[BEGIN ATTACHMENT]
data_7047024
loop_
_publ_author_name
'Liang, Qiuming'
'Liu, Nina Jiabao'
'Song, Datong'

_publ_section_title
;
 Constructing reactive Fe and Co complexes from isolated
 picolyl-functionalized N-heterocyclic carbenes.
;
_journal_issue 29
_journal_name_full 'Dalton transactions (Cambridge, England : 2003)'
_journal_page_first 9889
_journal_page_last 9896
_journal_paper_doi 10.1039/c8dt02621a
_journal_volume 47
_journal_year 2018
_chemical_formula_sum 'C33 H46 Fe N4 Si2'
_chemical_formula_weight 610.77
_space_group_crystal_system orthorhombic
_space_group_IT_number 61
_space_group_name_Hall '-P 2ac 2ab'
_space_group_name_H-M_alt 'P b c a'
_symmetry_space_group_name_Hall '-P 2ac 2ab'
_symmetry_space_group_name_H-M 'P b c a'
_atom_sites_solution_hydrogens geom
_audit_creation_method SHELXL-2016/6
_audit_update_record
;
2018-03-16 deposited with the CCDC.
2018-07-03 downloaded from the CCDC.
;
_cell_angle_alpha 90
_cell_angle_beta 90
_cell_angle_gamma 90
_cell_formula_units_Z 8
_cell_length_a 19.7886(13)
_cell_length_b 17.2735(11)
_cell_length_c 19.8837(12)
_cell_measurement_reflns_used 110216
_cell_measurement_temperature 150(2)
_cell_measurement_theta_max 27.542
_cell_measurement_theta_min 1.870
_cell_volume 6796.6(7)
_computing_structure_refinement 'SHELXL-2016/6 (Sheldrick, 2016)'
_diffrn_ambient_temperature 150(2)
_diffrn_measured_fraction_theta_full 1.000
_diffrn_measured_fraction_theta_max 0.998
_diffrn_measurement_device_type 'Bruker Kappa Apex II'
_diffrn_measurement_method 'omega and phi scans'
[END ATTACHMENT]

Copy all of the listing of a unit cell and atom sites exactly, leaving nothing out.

data_7047024
loop_
_publ_author_name
'Liang, Qiuming'
'Liu, Nina Jiabao'
'Song, Datong'

_publ_section_title
;
 Constructing reactive Fe and Co complexes from isolated
 picolyl-functionalized N-heterocyclic carbenes.
;
_journal_issue 29
_journal_name_full 'Dalton transactions (Cambridge, England : 2003)'
_journal_page_first 9889
_journal_page_last 9896
_journal_paper_doi 10.1039/c8dt02621a
_journal_volume 47
_journal_year 2018
_chemical_formula_sum 'C33 H46 Fe N4 Si2'
_chemical_formula_weight 610.77
_space_group_crystal_system orthorhombic
_space_group_IT_number 61
_space_group_name_Hall '-P 2ac 2ab'
_space_group_name_H-M_alt 'P b c a'
_symmetry_space_group_name_Hall '-P 2ac 2ab'
_symmetry_space_group_name_H-M 'P b c a'
_atom_sites_solution_hydrogens geom
_audit_creation_method SHELXL-2016/6
_audit_update_record
;
2018-03-16 deposited with the CCDC.
2018-07-03 downloaded from the CCDC.
;
_cell_angle_alpha 90
_cell_angle_beta 90
_cell_angle_gamma 90
_cell_formula_units_Z 8
_cell_length_a 19.7886(13)
_cell_length_b 17.2735(11)
_cell_length_c 19.8837(12)
_cell_measurement_reflns_used 110216
_cell_measurement_temperature 150(2)
_cell_measurement_theta_max 27.542
_cell_measurement_theta_min 1.870
_cell_volume 6796.6(7)
_computing_structure_refinement 'SHELXL-2016/6 (Sheldrick, 2016)'
_diffrn_ambient_temperature 150(2)
_diffrn_measured_fraction_theta_full 1.000
_diffrn_measured_fraction_theta_max 0.998
_diffrn_measurement_device_type 'Bruker Kappa Apex II'
_diffrn_measurement_method 'omega and phi scans'